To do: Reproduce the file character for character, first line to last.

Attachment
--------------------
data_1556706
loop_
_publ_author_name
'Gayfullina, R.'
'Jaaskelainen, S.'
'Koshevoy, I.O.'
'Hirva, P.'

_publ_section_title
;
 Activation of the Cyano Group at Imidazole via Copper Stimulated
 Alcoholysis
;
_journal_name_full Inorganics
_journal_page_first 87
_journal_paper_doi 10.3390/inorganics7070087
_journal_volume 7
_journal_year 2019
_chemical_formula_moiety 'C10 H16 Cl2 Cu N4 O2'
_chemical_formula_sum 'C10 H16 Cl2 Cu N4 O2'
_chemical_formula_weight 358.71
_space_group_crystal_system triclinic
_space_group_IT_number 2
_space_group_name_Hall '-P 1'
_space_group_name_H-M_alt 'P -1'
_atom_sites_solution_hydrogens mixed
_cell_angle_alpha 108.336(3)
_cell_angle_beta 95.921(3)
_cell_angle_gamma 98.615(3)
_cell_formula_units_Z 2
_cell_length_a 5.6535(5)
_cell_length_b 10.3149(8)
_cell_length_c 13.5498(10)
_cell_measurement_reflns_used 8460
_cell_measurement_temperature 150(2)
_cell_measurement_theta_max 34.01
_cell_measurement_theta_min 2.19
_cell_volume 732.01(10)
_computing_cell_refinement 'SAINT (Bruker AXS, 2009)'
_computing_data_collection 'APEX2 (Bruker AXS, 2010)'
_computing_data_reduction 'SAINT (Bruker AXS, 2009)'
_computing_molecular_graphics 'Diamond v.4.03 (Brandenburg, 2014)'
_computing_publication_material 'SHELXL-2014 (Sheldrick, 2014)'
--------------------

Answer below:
data_1556706
loop_
_publ_author_name
'Gayfullina, R.'
'Jaaskelainen, S.'
'Koshevoy, I.O.'
'Hirva, P.'

_publ_section_title
;
 Activation of the Cyano Group at Imidazole via Copper Stimulated
 Alcoholysis
;
_journal_name_full Inorganics
_journal_page_first 87
_journal_paper_doi 10.3390/inorganics7070087
_journal_volume 7
_journal_year 2019
_chemical_formula_moiety 'C10 H16 Cl2 Cu N4 O2'
_chemical_formula_sum 'C10 H16 Cl2 Cu N4 O2'
_chemical_formula_weight 358.71
_space_group_crystal_system triclinic
_space_group_IT_number 2
_space_group_name_Hall '-P 1'
_space_group_name_H-M_alt 'P -1'
_atom_sites_solution_hydrogens mixed
_cell_angle_alpha 108.336(3)
_cell_angle_beta 95.921(3)
_cell_angle_gamma 98.615(3)
_cell_formula_units_Z 2
_cell_length_a 5.6535(5)
_cell_length_b 10.3149(8)
_cell_length_c 13.5498(10)
_cell_measurement_reflns_used 8460
_cell_measurement_temperature 150(2)
_cell_measurement_theta_max 34.01
_cell_measurement_theta_min 2.19
_cell_volume 732.01(10)
_computing_cell_refinement 'SAINT (Bruker AXS, 2009)'
_computing_data_collection 'APEX2 (Bruker AXS, 2010)'
_computing_data_reduction 'SAINT (Bruker AXS, 2009)'
_computing_molecular_graphics 'Diamond v.4.03 (Brandenburg, 2014)'
_computing_publication_material 'SHELXL-2014 (Sheldrick, 2014)'